2. Loneliness – Some of us may not be around as many of our friends and family this year and that can cause us to feel lonely and depressed. There are many events going on that you can volunteer with, go window shopping without purchasing anything, enjoy strolling around the neighborhood looking at decorations, get yourself out and about to help with the lonely feelings.
  3. Gratitude – Don't focus on the material things, but the things that matter most to us – our relationships. Take a moment everyday to make a gratitude list of what you most appreciate and what you really need to feel fulfilled in life. You will soon find that recognizing the simple things that you are grateful for can improve your outlook.
  4. Intentions – We may find ourselves zipping through the holidays in a blind rush, forgetting what the season is truly about. Whatever your beliefs, pause for a moment and consciously consider what you feel the holidays are about, what is important to you. This may be spending time with family and friends, remembering what you are thankful for, or giving to those in need. There is no right or wrong intention, just whatever feels right to you. Live your truth. The holidays are a great time to think about your mission statement for life for the next year. Ask yourself, " Is this the life I want to be living?"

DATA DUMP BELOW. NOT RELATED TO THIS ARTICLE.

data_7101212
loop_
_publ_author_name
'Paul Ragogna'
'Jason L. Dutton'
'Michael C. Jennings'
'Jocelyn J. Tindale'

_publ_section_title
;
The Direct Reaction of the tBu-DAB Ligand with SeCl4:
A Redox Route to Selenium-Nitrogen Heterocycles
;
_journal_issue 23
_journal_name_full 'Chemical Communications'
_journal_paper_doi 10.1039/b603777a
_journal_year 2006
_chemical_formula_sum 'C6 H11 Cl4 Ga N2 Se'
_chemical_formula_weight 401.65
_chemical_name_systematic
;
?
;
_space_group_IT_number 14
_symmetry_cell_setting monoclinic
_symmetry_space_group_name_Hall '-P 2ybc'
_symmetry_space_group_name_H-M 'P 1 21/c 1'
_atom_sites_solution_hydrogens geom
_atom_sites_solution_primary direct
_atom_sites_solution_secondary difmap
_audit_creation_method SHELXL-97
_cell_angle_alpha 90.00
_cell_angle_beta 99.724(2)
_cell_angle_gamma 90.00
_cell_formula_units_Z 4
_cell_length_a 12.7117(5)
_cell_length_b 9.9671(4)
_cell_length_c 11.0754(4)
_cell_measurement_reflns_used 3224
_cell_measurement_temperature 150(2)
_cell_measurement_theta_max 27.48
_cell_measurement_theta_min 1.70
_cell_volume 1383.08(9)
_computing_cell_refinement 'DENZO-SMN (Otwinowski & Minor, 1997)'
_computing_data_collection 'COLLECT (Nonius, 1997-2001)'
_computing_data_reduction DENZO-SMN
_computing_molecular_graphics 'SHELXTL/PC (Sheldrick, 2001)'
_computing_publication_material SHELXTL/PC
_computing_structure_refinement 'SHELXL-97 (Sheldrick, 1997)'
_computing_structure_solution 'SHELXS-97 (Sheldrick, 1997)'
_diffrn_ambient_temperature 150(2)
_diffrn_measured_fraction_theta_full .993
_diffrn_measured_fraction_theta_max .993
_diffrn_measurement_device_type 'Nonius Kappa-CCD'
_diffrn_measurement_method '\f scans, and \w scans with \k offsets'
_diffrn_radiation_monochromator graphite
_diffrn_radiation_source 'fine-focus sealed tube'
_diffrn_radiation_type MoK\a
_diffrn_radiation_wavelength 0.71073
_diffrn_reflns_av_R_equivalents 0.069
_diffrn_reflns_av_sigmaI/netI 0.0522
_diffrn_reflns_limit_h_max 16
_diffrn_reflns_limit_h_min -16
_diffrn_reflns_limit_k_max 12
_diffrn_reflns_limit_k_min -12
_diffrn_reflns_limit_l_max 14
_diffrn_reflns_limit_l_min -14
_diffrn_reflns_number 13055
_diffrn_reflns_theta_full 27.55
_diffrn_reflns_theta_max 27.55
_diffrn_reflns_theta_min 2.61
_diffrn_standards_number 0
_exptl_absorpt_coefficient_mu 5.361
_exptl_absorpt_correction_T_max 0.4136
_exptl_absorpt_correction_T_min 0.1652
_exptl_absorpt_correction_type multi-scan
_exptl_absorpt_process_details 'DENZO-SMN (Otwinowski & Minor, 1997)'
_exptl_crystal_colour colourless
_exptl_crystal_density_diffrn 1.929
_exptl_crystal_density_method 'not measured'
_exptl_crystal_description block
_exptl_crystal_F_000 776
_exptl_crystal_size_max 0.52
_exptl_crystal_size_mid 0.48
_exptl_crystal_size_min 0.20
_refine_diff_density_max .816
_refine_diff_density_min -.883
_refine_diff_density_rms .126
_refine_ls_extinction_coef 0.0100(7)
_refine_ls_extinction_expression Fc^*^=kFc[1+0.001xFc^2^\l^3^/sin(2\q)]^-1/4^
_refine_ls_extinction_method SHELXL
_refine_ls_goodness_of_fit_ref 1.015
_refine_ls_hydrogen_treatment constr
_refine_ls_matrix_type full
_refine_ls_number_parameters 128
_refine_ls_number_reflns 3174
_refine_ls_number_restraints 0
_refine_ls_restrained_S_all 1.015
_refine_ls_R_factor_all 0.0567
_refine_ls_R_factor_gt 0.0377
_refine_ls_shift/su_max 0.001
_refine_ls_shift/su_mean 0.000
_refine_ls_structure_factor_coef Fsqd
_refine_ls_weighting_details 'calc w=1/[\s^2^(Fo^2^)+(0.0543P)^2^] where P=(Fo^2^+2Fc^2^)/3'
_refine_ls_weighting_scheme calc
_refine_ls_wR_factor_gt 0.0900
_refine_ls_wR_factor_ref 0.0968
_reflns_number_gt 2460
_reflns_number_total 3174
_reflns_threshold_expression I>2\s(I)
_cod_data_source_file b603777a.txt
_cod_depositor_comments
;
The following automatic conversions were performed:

5. Boundaries – Don't be afraid to set boundaries. Holiday stress can come from many places, not the least is overbooking yourself and your family. Many of us feel like we cannot say no; that it is not polite or nice. This is not true! You have the right to set healthy boundaries for yourself and your family. Fatigue, over-scheduling, and taking on too many tasks can dampen your spirits. Learn to say no and don't feel guilty. Try delegating as much as possible and manage your time wisely. If you choose to do less you will have more energy to enjoy the most important part of the season – friends and family.
  6. Self-Care – Give yourself a break; create time for yourself to do things YOU love and need to do for your physical and mental wellness; aerobic exercise, yoga, massage, spiritual practices, taking long fast walks or any activity that calms you down and gives you a better perspective on what is important in your life.